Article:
Thousands left stranded after Swissair collapse

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The Independent Online

Thousands of passengers were stranded at airports all over the world yesterday after Swissair suspended all its flights indefinitely.

It is the first major airline that has been forced to cease operations since the atrocities in the US, although analysts believe it may not be the last. The once-proud company admitted it could no longer afford to continue flying its 77 planes, with oil companies demanding payment in advance for fuel.

Officials at Heathrow impounded two Swissair planes with passengers on board after a row over landing fees. Concern also mounted over the future of Sabena, Belgium's national airline, which is part-owned by Swissair.

Patrick Jeandrain, a spokesman for Swissair, said there was nothing the carrier could do for passengers left at airports, many of them understood to be Britons. "We cannot reimburse tickets or offer alternative flights. We are aware it is a disaster for our clients but at the moment there is nothing we can do because we have no money."

It was expected there would be more job losses at the carrier on top of the 2,650 redundancies announced on Monday. Unions believe a total of 10,000 staff might have to go.

Services were suspended after Swissair filed for protection from creditors. The company will now rely on banks to provide funds to enable it to resume operations.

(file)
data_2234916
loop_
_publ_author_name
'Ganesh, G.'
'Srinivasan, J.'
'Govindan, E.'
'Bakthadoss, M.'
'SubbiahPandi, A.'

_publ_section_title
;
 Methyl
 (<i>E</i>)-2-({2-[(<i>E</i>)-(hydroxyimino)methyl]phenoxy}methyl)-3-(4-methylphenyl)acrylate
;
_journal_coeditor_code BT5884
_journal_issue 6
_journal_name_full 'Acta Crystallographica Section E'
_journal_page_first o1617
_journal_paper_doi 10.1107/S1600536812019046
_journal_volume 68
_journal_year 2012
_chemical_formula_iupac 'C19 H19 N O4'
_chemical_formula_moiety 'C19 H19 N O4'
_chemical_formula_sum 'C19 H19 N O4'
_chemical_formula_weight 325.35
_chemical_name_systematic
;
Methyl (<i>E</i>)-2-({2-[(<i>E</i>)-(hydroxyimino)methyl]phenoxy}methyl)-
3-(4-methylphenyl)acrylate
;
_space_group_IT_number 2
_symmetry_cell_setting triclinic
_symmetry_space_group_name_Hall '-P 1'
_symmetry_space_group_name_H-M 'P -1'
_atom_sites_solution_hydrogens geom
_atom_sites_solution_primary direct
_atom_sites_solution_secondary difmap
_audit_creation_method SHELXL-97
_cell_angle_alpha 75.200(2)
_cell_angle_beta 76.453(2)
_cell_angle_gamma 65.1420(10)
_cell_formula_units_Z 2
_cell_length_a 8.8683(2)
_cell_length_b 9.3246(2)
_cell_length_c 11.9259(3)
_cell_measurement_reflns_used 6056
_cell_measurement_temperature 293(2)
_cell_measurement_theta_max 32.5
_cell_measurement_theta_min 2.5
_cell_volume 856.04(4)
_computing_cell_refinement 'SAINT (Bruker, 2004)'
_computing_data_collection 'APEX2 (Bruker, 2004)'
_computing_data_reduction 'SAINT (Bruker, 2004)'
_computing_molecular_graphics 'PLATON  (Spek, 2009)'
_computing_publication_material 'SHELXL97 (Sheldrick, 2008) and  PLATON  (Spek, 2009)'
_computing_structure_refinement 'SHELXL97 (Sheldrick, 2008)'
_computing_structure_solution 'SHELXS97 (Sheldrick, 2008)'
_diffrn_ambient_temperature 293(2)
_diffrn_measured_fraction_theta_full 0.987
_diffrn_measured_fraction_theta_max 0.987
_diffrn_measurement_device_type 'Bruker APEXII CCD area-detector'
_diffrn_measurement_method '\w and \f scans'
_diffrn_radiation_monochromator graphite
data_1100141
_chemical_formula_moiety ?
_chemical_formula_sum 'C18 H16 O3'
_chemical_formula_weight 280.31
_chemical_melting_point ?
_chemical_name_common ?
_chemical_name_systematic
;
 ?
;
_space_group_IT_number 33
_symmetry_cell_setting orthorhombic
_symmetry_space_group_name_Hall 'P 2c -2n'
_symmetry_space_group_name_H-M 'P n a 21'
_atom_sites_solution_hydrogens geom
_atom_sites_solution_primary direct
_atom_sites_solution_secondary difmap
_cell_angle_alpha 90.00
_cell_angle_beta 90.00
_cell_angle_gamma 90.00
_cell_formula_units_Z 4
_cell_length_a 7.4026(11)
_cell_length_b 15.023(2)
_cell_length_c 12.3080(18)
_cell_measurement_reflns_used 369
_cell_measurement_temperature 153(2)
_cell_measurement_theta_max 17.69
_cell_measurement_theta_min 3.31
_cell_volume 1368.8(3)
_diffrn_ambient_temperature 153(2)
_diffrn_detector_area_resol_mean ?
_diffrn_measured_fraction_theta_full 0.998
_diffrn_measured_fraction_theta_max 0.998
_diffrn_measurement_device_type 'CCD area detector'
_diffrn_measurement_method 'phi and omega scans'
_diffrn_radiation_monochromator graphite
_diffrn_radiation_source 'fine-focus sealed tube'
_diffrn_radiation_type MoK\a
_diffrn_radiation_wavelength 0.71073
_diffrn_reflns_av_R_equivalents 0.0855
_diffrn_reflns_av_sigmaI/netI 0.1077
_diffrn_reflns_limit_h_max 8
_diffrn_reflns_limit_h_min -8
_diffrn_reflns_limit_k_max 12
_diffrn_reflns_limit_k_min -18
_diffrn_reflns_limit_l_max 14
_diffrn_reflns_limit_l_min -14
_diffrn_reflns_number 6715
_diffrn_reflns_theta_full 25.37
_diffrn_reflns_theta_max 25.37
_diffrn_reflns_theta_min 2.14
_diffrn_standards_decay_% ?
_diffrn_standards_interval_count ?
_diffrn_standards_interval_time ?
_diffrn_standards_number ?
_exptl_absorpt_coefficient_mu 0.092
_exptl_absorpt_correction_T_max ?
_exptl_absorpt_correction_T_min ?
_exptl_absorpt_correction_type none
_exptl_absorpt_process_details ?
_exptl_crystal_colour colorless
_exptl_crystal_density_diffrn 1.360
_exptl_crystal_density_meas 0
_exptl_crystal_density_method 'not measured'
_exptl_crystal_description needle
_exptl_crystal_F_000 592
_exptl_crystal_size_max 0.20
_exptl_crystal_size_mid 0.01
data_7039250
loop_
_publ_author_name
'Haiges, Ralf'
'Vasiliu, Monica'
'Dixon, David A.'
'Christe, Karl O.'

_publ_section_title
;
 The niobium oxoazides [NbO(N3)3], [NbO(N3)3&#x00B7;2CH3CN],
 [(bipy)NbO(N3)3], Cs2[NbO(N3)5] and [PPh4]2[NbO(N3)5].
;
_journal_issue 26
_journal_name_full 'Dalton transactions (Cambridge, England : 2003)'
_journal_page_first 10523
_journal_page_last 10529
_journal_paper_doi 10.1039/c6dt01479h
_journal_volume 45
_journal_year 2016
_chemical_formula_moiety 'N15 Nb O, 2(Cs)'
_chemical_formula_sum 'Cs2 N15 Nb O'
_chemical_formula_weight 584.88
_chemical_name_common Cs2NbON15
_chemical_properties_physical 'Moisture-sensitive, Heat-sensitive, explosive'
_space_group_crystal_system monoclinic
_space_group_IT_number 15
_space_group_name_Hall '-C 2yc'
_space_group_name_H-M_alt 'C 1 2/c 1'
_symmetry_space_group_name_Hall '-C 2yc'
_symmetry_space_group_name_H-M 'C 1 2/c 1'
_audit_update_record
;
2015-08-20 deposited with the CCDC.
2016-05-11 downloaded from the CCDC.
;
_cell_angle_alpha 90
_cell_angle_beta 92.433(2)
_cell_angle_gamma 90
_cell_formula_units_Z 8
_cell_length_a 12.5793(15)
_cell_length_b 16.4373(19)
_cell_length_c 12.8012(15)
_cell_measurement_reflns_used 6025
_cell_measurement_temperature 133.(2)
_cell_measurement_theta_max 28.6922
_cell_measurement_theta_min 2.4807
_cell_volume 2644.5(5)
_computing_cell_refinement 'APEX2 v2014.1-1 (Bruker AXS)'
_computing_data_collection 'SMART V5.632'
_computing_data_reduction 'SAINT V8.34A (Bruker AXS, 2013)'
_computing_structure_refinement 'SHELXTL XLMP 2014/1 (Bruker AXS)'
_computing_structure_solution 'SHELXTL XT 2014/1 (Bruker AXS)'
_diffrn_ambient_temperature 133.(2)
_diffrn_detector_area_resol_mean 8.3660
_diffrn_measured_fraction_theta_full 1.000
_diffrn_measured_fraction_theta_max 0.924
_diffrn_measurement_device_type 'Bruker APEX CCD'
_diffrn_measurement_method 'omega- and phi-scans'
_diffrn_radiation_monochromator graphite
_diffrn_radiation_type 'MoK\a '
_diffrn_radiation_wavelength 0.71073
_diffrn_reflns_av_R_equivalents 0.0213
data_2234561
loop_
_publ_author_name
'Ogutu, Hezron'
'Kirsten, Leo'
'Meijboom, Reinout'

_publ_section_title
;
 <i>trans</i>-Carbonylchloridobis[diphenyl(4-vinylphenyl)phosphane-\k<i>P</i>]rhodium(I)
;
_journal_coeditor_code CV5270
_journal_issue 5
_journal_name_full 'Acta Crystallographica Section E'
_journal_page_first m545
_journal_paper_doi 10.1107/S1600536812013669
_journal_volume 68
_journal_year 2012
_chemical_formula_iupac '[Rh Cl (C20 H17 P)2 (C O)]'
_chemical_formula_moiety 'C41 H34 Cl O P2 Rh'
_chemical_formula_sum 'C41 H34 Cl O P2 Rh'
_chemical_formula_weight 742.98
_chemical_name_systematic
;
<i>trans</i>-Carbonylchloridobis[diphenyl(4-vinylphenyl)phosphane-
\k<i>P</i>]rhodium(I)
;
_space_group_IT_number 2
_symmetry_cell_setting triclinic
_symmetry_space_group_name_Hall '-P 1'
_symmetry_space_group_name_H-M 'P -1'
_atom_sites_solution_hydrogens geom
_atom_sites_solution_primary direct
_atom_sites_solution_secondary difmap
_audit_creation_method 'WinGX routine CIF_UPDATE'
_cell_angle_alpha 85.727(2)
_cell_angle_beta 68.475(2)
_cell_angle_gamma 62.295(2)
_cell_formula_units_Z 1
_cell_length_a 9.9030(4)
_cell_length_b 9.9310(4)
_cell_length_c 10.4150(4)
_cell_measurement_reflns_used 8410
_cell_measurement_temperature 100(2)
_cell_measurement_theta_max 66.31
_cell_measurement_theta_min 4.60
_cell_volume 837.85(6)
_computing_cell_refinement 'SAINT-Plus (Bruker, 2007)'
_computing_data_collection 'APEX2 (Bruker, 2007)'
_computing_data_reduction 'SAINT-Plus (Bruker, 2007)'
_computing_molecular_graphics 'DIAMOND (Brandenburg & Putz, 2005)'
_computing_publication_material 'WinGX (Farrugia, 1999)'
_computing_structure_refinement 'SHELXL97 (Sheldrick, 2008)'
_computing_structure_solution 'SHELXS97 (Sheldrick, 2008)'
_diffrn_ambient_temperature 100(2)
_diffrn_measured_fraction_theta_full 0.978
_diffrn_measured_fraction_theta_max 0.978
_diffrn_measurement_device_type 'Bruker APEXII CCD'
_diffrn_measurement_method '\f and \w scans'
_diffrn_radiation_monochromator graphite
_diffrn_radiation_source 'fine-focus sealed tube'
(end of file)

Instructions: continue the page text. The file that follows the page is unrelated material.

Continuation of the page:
The shutdown meant that all services from the airline's home airports of Zurich and Geneva were suspended, although any aircraft that were already en route were ordered to continue. Swissair also faced problems with fuel supplies. BP would only provide fuel for which it had already been paid and Shell stopped supplies altogether over unpaid bills.

Heathrow officials seized two Swissair Airbuses, an A-321 and an A-330, after claiming that landing fees totalling a reported £300,000, had not been paid. A spokesman for the airport said passengers on the planes disembarked and claimed they had not suffered any inconvenience.

Swissair claims the crisis is likely to cost it between £1.3bn and £1.7bn by the end of this year. The company said on Monday that it was seeking legal protection from creditors while it underwent a radical restructuring. Under Swiss law, the move allows the company time to reorganise itself without being carved up by a bankruptcy court.

As part of a cost-cutting exercise, the company withheld a payment of £83m to the Belgian airline Sabena, of which Swissair owns 49.5 per cent. Sabena said its services had not been affected despite Swissair's difficulties and it would handle the Brussels-Zurich route. But the Belgian government, which owns the majority stake in Sabena, was outraged by Swissair's attempt to seek protection from creditors and said it would go to court to force the company to provide the cash.

All major airlines, including British Airways, have announced job cuts, with some also offering discounts to woo back passengers.

* Reagan National Airport in Washington, closed since the terrorist attacks because of its proximity to the White House and Capitol building, will reopen under tight security tomorrow, President Bush announced.